Now we ask you, brothers and sisters, to acknowledge those who work hard among you, who care for you in the Lord and who admonish you. Hold them in the highest regard in love because of their work. Live in peace with each other. And we urge you, brothers and sisters, warn those who are idle and disruptive, encourage the disheartened, help the weak, be patient with everyone. Make sure that nobody pays back wrong for wrong, but always strive to do what is good for each other and for everyone else.

12 So, as those who have been chosen of God, holy and beloved, put on a heart of compassion, kindness, humility, gentleness and patience; 13 bearing with one another and forgiving each other, whoever has a complaint against anyone; just as Christ forgave you, so also should you. 14 Beyond all these things put on love which is the perfect bond of unity. 15 Let the peace of Christ rule in your hearts to which indeed you were called in one body; and be thankful. 16 Let the word of Christ dwell in you richly in all wisdom teaching and admonishing one another with psalms and hymns and spiritual songs singing with grace in your hearts to God. 17 Whatever you do in word or in work do all things in the name of the Lord Jesus giving thanks to God the Father through him.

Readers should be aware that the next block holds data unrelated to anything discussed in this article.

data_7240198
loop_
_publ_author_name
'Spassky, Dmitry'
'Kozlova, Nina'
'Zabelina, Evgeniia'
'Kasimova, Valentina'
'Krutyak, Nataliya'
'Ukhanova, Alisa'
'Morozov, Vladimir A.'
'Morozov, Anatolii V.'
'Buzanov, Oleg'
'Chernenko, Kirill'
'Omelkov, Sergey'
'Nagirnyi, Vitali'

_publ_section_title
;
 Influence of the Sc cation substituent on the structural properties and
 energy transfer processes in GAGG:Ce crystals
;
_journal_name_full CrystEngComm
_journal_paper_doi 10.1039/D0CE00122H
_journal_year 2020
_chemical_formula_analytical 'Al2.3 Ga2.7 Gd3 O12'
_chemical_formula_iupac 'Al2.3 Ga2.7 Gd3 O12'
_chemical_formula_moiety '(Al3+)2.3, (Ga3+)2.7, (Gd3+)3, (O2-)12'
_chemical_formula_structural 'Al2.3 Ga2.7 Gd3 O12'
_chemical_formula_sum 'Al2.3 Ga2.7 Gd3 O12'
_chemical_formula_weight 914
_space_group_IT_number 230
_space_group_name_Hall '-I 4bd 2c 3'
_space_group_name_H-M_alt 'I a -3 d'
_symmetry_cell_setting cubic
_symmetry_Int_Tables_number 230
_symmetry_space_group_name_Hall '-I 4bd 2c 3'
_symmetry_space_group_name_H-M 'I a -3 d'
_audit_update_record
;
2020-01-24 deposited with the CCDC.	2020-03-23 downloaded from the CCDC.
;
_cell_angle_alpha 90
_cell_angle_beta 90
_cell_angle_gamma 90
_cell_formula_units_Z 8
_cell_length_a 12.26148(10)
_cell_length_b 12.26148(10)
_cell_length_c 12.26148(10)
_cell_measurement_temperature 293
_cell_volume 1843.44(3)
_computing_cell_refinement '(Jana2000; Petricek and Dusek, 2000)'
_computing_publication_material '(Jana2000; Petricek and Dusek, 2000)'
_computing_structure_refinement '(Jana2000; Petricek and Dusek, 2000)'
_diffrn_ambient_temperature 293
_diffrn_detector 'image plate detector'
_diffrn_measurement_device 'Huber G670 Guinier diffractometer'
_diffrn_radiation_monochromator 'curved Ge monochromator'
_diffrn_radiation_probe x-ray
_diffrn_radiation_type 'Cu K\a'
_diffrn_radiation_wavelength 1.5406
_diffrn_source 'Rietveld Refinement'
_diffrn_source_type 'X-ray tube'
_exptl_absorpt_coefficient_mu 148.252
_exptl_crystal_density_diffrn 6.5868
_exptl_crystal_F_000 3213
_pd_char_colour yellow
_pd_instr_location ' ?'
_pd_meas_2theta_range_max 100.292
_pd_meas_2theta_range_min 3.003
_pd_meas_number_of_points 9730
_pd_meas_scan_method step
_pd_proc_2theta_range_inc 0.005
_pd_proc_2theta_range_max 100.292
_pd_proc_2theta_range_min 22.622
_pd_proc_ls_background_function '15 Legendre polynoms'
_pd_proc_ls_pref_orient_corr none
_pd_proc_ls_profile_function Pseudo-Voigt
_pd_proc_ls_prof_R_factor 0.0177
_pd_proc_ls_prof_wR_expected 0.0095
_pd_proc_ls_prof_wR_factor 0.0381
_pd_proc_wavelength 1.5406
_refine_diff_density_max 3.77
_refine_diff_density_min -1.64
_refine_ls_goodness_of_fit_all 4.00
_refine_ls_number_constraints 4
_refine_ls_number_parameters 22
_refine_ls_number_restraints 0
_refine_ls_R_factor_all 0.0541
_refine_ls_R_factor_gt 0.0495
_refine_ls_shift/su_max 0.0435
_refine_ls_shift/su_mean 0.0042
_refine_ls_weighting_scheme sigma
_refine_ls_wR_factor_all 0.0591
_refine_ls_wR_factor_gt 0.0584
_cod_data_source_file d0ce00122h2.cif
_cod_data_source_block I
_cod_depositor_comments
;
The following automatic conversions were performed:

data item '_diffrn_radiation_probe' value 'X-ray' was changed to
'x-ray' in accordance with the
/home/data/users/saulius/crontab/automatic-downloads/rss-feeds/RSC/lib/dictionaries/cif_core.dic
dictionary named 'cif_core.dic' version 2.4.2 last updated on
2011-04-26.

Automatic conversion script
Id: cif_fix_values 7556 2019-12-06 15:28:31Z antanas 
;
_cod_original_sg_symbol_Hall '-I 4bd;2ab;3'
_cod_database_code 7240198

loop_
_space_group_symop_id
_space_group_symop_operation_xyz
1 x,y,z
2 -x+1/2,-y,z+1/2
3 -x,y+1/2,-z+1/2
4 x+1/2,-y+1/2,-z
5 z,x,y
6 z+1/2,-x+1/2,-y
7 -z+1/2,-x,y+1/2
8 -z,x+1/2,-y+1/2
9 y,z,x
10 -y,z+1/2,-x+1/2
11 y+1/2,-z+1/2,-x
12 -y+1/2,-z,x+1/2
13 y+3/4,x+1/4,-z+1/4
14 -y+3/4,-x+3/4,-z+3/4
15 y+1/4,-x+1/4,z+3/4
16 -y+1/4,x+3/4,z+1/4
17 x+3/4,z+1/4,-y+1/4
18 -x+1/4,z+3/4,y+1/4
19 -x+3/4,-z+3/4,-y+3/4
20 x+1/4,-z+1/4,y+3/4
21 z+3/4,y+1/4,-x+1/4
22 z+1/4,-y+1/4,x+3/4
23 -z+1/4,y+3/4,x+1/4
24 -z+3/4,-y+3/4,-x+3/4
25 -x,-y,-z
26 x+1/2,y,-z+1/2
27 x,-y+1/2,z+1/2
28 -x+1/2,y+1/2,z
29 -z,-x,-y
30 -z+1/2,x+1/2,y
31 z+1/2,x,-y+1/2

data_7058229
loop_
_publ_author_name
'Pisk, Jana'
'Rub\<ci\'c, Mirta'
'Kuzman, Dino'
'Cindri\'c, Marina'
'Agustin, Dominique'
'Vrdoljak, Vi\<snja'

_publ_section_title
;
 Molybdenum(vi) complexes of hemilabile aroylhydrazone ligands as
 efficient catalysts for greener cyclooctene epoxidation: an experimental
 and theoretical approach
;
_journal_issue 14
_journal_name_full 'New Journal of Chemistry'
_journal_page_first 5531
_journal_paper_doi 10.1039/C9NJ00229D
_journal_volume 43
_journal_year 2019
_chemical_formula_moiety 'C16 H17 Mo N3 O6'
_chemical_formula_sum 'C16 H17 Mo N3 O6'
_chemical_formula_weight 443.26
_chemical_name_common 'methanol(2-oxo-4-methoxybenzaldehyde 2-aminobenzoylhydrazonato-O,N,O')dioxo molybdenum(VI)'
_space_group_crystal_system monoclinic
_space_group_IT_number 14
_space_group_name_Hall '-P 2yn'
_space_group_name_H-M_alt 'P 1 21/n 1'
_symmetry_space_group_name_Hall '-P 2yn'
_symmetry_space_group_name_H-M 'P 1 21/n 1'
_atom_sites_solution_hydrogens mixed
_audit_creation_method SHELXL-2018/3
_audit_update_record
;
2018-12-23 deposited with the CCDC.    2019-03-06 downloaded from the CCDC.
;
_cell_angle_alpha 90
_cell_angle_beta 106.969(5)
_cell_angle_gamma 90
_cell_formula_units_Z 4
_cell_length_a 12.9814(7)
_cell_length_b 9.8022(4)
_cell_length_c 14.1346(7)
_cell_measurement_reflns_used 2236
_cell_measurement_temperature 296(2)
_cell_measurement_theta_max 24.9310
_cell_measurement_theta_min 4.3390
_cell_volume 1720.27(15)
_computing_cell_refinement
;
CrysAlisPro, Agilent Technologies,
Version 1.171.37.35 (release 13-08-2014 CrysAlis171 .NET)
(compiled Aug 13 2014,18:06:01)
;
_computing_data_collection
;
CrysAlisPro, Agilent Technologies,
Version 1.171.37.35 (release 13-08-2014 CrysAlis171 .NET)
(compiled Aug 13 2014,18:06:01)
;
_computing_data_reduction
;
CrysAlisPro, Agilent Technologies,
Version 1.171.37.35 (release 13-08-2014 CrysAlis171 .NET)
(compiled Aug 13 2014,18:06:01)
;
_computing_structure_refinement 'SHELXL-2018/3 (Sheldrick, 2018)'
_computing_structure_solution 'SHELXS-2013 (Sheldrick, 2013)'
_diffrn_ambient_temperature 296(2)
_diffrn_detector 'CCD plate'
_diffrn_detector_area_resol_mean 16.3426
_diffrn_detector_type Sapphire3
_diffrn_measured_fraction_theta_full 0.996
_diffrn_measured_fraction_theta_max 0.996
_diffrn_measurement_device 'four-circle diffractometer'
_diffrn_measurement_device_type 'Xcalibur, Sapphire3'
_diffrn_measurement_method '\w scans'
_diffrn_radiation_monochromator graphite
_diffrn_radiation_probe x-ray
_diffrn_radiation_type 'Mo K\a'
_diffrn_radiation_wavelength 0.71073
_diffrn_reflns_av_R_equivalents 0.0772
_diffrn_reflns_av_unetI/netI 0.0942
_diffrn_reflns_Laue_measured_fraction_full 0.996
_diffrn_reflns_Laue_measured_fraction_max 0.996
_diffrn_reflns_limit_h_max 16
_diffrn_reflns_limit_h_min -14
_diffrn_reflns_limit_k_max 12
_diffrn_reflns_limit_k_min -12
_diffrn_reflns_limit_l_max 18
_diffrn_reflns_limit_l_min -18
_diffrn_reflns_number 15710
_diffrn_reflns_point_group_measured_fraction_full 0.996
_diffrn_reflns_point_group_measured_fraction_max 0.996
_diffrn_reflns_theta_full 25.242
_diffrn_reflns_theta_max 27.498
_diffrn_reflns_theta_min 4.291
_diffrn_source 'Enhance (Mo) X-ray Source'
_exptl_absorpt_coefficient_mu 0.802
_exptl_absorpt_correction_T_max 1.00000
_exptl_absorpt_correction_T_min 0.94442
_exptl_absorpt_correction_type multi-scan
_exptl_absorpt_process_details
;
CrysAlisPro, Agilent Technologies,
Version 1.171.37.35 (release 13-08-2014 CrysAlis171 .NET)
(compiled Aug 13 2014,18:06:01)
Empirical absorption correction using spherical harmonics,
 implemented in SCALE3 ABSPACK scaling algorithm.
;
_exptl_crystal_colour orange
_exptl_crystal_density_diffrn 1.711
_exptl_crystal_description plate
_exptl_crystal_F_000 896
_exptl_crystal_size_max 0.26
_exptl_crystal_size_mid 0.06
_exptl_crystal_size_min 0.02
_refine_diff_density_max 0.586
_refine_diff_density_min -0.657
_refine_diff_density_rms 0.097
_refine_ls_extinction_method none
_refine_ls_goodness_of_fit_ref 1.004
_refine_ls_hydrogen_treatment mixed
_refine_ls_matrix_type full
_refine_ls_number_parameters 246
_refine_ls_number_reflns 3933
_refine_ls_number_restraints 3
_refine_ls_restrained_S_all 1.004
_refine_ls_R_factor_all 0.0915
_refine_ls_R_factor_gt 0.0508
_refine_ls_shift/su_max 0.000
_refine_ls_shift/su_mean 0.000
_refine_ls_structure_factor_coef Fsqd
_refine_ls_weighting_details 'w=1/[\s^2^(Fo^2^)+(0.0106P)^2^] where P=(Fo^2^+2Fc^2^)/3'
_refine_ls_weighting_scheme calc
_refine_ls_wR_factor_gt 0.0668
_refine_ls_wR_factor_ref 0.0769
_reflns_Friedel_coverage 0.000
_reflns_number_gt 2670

Introduction: The city of Colossae

The city of Colossae was a small city located in Asia Minor, founded in the 2nd century BCE and located on the Lycus River Valley. At that time, it was part of the Roman Province of Asia that extended from southern Turkey to western Syria.

The city remains unexplored due to its location deep within mountainous terrain and lack of interest to excavate it because there are no known artifacts from this area yet. However, some scholars believe that there may be remains buried under layers of mud after heavy rainfall over centuries washed away any evidence left behind by people who lived there originally.